Unless you have been on another planet for the last month, you know about the credit crisis in America. If you have been paying attention to the coverage, you have heard several reasons for the crisis — big firms on Wall Street, the Bush administration, fat cats in New York, even the guy who offered a loan with an adjustable rate. But there is one person noticeably unmentioned in this game of blame — you.

I must admit, I am not surprised you haven't been mentioned as at least an accomplice to the financial mess. Who would tell you? The media? No way. They need you as a customer to drive their ratings. It's not in their interest.

How about the politicians? Will they tell you it is your fault? Of course not, especially in an election year. You are their constituents and they need your vote. You can do no wrong in their eyes. So if the media won't tell you that you screwed up and the politicians won't say you have been living beyond your means, who will?

I take it upon myself — as a member of you — to give us all a dose of reality.

For years, you have been living beyond your means. You drive a car you can't afford. You bought a house that is way too big, just hoping the market would go up and you would get rich quick (like those horrible fat cats on Wall Street). You made short-term decisions that will have long-term consequences. You bet it all on the real estate market. You spend more than you make. You were greedy, and you lost.

I would like to mention three groups of people you can't blame for this mess.

First, fat cats on Wall Street: Their firms bought into your decisions. You decided to buy a house you couldn't afford, and they were dumb enough to lend you the money. They were greedy just like you, not more, not less. You are no different than those fat cats, except they were smart enough to negotiate severance packages and you didn't.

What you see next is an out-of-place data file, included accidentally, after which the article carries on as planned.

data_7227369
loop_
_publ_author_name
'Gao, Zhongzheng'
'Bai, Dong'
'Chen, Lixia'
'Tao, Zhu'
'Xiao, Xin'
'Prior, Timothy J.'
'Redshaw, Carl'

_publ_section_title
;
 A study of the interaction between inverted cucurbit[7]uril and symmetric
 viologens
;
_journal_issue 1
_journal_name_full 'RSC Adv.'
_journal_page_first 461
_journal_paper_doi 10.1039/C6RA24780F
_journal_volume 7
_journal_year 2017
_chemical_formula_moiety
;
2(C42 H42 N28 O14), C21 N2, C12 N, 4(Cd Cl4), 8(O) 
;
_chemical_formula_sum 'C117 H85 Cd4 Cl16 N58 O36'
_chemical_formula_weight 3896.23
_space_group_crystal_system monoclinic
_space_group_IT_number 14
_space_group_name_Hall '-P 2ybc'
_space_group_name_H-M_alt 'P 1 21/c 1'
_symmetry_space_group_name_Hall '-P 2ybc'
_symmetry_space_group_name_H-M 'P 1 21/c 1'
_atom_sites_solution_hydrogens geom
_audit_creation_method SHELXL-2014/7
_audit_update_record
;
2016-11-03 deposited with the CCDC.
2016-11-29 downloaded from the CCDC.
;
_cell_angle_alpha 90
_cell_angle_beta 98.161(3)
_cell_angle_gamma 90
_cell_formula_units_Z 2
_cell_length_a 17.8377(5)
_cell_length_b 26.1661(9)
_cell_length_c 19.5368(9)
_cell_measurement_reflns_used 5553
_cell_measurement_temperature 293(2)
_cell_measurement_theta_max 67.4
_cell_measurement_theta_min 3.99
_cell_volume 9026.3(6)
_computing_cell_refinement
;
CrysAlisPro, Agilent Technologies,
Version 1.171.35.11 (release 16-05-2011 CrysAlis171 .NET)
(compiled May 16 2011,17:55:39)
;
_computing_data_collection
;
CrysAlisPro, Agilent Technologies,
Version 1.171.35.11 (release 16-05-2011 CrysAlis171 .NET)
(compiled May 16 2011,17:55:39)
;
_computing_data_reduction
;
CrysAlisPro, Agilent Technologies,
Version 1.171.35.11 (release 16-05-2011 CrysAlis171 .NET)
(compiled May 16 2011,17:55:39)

Second, the Bush administration: I know it's popular to blame them for everything, but I'm sorry, the president wasn't there when you signed the loan on your house. He didn't buy your cars. He didn't make the shortsighted decision to take a subprime finance gamble on shelter for your family. He didn't bet the farm on one real estate deal. You did.

Finally, the lenders: They made it possible for you to start making payments on your home. They qualified you for way too much borrowed money. You took it but didn't have to. In spite of what you are currently saying, they did not trick you. You knew the risk. You thought you were invincible.

I know it's hard to hear. The truth often is, which is why so few people actually tell it. Let's be honest about how we got here. We did it ourselves through poor decisions based on trying to get something for nothing in the housing market.

Let's turn off 24-hour news that panders to its customers and get back to the accountability, responsibility and self-discipline that made the United States of America the greatest and most prosperous country in history.

Let's all quit blaming others and take an occasional look in the mirror to ask the really difficult questions: "What did I do to contribute to this mess?" and "What can I do to solve it?"


Kent Cook of Spanish Fork is currently living in Switzerland with his wife and children.